The lack of a sales tax is has been a difficult transition. In the South, where consumption taxes are used more, I knew it was the life blood of our cash flow. After experiencing Oregon city government finances and its reliance on property tax to fund the general fund, I have a new respect for consumption taxes versus property taxes reliance!
Describe the last year in Newberg and how it impacted your career.
The initial public relations situation was a first for me. I had dealt with flooding, train explosions, tax increases but not anything like this. I believe our team of 180 employees developed and handled an unplanned transition amazingly. For eleven months, we have moved in a positive direction.
After five months into my eleven month tenure, I received our mid-year financial analysis and we generated our five-year financial forecast. Through these reports, it become apparent that the recession had uncovered a general fund structural deficit which had been hidden due to large amounts of growth pre-Great Recession. The City had not properly adjusted to account for this in the last three fiscal cycles. Consequently, we were facing, within a two year period, having to use half of our General Fund reserve, and the deficit was still exponentially growing. Needless to say, this was serious!
So in January of this year, we were forced to begin a mid-fiscal year dramatic adjustment plan. We were able to develop a game plan with our councilors, department heads and financial staff which I believe will assist the new city manager with generating a sustainable general fund recovery without severely reducing services.
Talk about the events leading up to writing your position out of the budget.
There are limited general fund financing options in Oregon. With Newberg’s general fund facing a structural deficit, and not many ways to close it without affecting services, this forced me to think differently.
My position is financed approximately 40 percent in the general fund. My position was generated to provide broad assistance to the city manager and primarily to fix our public works situation.
When hired, our public works department had been facing major personnel number reductions and personnel issues. In my opinion, the public works department has been fixed and is moving in a positive direction. We restructured the public works department in a way which will allow a public works director to continue the positive direction by financing services 100 percent from public works funds.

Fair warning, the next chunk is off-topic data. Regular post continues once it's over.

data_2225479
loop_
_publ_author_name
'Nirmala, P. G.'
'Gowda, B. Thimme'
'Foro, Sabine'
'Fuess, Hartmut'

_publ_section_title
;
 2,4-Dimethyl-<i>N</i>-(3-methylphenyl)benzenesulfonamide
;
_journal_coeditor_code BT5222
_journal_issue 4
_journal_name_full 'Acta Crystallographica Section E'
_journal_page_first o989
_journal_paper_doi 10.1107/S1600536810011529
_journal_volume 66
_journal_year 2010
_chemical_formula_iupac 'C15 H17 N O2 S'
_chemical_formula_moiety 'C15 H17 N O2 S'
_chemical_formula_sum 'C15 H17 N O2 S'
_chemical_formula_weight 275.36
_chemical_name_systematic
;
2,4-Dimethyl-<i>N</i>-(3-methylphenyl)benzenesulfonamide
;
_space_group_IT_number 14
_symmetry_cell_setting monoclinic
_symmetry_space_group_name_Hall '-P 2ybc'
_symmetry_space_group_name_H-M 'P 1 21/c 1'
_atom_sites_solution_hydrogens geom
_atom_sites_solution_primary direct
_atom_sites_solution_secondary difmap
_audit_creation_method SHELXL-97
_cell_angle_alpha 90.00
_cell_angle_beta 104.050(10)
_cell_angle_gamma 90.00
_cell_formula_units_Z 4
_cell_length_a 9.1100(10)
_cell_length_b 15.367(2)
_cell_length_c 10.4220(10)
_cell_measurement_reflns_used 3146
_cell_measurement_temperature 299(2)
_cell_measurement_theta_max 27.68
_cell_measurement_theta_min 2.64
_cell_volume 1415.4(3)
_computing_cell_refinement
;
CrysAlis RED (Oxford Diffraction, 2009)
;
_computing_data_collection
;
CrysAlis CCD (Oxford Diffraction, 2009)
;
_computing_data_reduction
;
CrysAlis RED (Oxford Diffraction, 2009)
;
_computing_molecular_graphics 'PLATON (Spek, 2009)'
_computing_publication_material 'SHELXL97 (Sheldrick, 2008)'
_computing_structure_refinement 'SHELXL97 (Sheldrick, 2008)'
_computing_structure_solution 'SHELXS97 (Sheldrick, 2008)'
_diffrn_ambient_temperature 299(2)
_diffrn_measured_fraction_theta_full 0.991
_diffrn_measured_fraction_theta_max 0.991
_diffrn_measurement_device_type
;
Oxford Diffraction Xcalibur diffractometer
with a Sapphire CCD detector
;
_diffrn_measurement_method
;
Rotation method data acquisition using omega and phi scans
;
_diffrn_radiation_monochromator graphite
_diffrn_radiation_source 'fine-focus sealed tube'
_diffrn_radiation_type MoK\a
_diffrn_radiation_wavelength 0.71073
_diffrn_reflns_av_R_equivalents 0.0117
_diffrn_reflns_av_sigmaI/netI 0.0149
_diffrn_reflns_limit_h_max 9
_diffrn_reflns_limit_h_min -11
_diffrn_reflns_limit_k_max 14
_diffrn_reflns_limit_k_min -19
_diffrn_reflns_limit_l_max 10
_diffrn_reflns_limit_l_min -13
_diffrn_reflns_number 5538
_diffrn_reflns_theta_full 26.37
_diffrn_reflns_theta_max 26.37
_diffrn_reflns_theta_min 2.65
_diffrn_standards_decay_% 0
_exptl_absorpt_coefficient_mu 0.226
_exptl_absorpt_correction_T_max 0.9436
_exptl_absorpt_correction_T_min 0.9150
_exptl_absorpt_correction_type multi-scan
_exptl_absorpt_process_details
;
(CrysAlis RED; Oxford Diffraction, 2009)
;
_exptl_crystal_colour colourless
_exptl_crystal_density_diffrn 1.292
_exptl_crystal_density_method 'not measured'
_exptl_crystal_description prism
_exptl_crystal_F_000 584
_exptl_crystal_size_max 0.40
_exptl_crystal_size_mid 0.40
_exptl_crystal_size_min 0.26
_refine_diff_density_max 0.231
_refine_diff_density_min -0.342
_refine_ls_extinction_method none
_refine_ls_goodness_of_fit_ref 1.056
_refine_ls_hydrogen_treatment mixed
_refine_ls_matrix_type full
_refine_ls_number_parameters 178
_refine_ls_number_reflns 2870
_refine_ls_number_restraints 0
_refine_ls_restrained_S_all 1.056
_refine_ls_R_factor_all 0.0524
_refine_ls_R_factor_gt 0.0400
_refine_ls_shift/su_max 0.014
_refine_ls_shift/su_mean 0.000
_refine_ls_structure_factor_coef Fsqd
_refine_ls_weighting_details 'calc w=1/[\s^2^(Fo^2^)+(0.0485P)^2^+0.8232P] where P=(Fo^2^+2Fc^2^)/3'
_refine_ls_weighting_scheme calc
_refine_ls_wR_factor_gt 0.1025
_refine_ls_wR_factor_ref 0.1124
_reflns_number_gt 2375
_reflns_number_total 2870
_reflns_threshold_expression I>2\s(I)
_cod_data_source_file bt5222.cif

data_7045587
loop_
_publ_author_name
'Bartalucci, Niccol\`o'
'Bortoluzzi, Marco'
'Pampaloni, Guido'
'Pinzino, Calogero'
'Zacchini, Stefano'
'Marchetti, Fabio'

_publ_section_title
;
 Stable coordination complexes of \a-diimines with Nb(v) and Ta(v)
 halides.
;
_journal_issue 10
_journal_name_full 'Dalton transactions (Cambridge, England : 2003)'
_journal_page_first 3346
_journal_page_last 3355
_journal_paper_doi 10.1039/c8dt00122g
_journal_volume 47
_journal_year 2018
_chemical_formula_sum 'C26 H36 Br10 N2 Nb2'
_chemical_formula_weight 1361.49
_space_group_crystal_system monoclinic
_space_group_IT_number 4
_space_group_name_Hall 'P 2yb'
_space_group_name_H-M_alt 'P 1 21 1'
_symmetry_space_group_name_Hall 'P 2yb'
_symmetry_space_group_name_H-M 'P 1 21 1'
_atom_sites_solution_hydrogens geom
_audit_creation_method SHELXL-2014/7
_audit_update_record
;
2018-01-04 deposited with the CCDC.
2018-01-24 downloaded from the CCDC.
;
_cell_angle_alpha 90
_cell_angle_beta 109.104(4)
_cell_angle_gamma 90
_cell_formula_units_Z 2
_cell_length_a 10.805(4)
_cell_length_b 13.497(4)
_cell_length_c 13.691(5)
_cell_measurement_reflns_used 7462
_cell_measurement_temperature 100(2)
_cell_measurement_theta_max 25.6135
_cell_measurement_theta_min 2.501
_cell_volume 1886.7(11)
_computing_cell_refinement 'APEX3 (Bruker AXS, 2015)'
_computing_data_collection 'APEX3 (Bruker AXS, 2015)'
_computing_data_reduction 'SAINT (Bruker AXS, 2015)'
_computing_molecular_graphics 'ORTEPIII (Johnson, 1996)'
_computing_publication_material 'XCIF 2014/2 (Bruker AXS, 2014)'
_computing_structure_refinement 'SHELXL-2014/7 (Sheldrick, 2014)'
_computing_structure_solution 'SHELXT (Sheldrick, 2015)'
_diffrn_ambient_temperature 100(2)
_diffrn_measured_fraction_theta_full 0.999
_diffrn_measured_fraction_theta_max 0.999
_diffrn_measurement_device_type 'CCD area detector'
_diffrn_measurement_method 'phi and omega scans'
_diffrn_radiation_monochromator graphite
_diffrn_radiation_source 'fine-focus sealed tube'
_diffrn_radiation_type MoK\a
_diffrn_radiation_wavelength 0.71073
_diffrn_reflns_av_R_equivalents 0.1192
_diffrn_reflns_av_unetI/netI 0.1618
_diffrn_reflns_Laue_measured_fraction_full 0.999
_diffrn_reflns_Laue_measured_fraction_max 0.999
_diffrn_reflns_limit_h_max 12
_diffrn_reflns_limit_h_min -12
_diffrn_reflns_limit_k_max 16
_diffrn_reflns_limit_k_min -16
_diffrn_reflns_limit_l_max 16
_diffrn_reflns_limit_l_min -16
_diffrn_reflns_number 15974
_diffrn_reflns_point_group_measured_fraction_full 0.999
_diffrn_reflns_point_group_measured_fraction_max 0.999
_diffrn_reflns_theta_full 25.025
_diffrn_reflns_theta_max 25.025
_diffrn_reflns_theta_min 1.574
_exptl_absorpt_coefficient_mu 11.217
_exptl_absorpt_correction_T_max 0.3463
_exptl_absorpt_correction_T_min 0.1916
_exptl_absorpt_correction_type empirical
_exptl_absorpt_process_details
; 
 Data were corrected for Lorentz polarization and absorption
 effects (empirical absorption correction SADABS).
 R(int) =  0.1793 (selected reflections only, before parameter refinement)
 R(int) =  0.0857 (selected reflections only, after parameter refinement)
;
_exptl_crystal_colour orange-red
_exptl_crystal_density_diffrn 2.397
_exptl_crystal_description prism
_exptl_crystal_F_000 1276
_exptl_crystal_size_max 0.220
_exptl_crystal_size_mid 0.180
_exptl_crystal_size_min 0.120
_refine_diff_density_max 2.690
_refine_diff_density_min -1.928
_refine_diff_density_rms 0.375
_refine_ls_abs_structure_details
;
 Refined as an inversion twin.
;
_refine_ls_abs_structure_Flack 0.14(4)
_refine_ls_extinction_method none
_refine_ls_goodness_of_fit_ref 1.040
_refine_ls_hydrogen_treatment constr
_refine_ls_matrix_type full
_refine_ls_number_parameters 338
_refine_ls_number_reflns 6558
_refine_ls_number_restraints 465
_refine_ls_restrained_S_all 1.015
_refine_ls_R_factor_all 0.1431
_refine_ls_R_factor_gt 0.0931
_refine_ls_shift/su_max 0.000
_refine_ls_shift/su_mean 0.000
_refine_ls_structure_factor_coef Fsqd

As for my other assistant city manager duties, I felt that they could performed by other current positions. This is possible due to restructuring of general fund areas while I was the interim city manager.
When it comes down to it, there are two primary reasons I decided to work in the public sector:
- to help people and two, and
- to make the public sector as efficient as possible.
In my opinion, the assistant city manager had become a “luxury” and could be eliminated to reduce the 8.3 percent structural general fund deficit. To help from reducing other positions, I viewed more primary service based, and to help keep another employee here who desired to stay longer term in Newberg, I believed it was correct to lay myself off and to not fund my position. If I were in the private sector, this would be a normal action.
Play Devil’s Advocate; give us the argument for keeping your position in the budget.
Our community is growing. The assistant city manager position could be used to assist the new city manager with special projects, thus freeing up the city manager’s time to spend planning for the future growth in Newberg.
Three tips for others who find themselves in an interim city manager position.
First, try to keep the organization as stable as possible. Unless things are in a dysfunctional condition, meet with your council and see if you need to be more of a “place holder” or whether you need to target areas in need of a quick fix.
Do not try to make a name for yourself performing creative things.
Perform best practices and stay positive.
Make sure you and your department heads meet frequently, because you are only as good as your executive team.
Establish practices which will aid the transition of the new city manager. My philosophy for the last eleven months has been framed around asking myself, “What would I like to inherit if I was the new city manager?” This mindset aided me greatly in serving in the role of interim city manager.
If one of our readers is applying for a job in Newberg, what should they know about the area.
First, Newberg is in a beautiful part of the state.
Second, Newberg is a very neat rural/suburban moderately growing community. If you like the large city, Portland is 25-miles away, and you are in a beautiful rural setting.
I do not have any children (except for my two Dachshounds, Oscar and Mayah and I keep trying to get them on our insurance!!!!), but this community is an amazing place to have a family. Our mayor and city council are very pro-employee, which is truly a positive.
What question(s) should we have asked?
What’s next for you?
I am going to spend a few months assisting a Central Arkansas community I consult for with their economic recovery. In late April of 2013, a tornado destroyed approximately a third of the community and a large portion of their commercial development.
The community is not too far from where my family lives in Northeast Texas, so I will be able to see them more frequently. During the next couple of months, I am going to decide whether to continue in the public sector or go into the private sector and start a new career in finance.